Recently, a colleague and I were discussing the difference between amateur and professional musicians. Both my husband and I spend some of our time with musicians who do not play professionally, and a lot of them have become dear friends of ours. Even Robert (husband) refers to himself as a 'professional amateur'. We've been blessed to play in many different types of settings, bringing lots of music and joy to audiences alongside people who play purely for the fun of making music.
Naturally, there comes a bit of frustration with amateur groups since there are limits and challenges in the musicianship you don't normally deal with in professional groups. Therefore, I find myself looking at my husband and ask - How is he so good? He has no time to practice, just like any other amateur musician. Yet he always sounds fantastic in any rehearsal or concert. (I've come to prefer playing with him over any other timpanist... and not just because we're married!)
Here is what my husband does:
- He listens and studies.
My husband has a queue of classical albums waiting to be listened to. However, he doesn't spend hours locked away in his study beneath a pair of headphones. He listens to everything in his car - wherever he drives.
He also works to get his hands on the score (from amazon or ebay) of whatever he will be playing in the near future. But again, he doesn't pour over his scores for hours and hours. Having a full time job and working on a Masters in the evenings barely leaves him free time to read a book or play the odd video game. The moments I see him with scores are when he has a lot of downtime - usually on a flight, any kind of trip, vacation, or a family holiday where there will be stretches of time when things aren't happening. He saves his studying for when he knows there will be a moment of peace. He usually gets those moments of peace whenever we travel.
- He shows up early to rehearsals and concerts
Robert doesn't practice much. It's kind of impossible since his main instrument is timpani, and a set of those cost A LOT of money. Plus, I don't think we could fit a set anywhere in our house right now.
Therefore, he always shows up at least half an hour (but it's more like an hour most of the time) before a rehearsal and concert. To me, it almost looks like he spends that time reacquainting himself with his old kettle-drum friends. He tunes them each for a while, plays some fundamental rhythmic exercises that will come in handy for the upcoming performance, and then hits up important passages he knows he'll need to play well. He does it all like clockwork.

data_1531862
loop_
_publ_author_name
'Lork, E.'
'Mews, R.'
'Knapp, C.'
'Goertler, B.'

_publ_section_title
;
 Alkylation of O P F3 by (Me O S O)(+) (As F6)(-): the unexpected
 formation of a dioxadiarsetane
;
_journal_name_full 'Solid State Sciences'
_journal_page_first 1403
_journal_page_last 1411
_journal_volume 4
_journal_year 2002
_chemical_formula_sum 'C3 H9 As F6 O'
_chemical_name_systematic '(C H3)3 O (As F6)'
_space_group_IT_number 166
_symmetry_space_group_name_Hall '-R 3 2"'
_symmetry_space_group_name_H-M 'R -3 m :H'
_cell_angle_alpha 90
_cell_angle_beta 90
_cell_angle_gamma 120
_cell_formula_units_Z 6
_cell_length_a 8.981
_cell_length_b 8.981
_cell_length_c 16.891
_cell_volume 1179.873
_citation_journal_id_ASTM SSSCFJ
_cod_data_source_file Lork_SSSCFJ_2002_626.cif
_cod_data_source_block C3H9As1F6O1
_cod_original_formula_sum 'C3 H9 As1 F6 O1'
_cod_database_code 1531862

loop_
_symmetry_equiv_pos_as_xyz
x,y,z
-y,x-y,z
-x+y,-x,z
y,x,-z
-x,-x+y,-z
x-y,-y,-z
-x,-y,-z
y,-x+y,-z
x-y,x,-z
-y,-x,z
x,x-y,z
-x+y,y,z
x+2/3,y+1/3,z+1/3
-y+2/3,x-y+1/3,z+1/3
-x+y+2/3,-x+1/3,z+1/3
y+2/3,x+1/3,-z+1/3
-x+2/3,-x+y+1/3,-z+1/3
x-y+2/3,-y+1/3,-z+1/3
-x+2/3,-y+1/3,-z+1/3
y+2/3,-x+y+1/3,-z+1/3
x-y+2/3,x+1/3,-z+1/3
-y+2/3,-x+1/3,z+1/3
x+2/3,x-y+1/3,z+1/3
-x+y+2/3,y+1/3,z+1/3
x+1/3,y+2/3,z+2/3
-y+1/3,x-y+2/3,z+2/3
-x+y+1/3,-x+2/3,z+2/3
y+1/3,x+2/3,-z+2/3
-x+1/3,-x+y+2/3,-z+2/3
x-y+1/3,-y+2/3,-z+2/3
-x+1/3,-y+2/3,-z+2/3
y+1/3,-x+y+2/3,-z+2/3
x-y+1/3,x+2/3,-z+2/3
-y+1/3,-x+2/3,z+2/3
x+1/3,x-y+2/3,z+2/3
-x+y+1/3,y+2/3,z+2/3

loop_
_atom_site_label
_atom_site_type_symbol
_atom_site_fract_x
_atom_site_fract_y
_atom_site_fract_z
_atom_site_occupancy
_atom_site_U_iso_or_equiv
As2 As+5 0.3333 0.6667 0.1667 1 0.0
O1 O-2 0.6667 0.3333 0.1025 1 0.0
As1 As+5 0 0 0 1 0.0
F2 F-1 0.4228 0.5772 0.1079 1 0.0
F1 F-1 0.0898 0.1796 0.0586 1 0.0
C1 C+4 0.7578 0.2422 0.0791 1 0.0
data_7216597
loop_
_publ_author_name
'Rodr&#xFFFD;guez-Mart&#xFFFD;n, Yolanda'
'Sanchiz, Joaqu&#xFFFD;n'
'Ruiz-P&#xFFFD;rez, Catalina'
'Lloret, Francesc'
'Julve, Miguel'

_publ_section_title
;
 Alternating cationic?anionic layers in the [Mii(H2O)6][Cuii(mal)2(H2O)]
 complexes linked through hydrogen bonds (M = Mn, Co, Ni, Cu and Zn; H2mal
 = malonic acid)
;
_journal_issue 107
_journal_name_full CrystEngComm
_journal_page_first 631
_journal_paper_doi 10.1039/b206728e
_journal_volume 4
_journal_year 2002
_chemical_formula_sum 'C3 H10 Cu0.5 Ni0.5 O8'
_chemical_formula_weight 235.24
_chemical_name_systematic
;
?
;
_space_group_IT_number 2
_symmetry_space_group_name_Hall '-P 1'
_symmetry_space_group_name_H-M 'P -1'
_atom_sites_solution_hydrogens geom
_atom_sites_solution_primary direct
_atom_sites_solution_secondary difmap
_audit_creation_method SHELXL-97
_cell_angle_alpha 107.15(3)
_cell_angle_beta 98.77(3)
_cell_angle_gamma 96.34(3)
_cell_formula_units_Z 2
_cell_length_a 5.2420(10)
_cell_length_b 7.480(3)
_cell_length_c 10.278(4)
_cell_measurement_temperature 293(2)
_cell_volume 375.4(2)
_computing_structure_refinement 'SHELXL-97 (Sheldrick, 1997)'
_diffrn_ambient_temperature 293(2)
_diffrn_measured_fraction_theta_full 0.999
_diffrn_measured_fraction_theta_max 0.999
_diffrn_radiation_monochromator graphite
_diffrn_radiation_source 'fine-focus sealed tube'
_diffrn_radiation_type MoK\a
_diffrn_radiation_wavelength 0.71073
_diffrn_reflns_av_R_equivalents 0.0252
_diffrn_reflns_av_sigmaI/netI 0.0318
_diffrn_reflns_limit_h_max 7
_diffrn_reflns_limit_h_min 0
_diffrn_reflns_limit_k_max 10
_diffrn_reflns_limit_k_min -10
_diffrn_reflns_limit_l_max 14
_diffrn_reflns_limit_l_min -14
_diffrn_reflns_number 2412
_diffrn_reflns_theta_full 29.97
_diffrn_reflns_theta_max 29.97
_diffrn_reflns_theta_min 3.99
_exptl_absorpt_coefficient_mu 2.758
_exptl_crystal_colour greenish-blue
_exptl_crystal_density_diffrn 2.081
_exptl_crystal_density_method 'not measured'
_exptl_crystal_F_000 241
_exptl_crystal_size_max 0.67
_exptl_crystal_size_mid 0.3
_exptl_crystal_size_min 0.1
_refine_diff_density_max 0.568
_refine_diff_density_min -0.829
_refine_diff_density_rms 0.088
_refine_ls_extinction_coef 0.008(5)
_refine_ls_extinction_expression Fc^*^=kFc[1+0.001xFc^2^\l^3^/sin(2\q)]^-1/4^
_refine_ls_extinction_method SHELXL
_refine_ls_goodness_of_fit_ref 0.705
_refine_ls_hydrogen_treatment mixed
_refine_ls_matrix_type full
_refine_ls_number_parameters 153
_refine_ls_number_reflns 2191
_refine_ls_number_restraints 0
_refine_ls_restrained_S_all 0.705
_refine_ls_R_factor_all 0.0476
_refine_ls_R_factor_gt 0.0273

By listening to recordings and glancing at scores, Robert is mentally prepped for what is ahead of him. There are usually no surprises for him. He also is comfortable on his instrument, even though he does not spend 3 hours a day on it (believe me, I know he'd like to). His practice time is scarce and he takes it seriously: starting with his musical basics and then expanding to specifics needed for the task at hand.
And this is what my colleague and I concluded in our recent chat: it's those fundamental building blocks that people need. Everyone needs fundamentals, pros and amateurs alike. Most often this is the difference between professional musicians and the ones who play for the joy of it. I've noticed a lot of amateurs either practice very little or go straight to the difficult stuff with no kind of mental or physical warm up. I understand the thought behind this: there is so little time, so let's get straight to the stuff that matters. But believe me, fundamentals matter. In my opinion, they matter more than the notes of the page you're about to play.
Therefore I strongly encourage you, if you play music of any kind and in any type of capacity, to give at least 5 minutes to those fundamentals. Some long tones, some scales and arpeggios, some simple rhythmic exercises. Not only will you witness improvement in your playing, but you will enjoy a comfort level and familiarity unlike what you've felt before.
Stay tuned this week for tales from the BOA Grand National Championship! I went last year for the first time ever and had a blast. Can't wait to go again!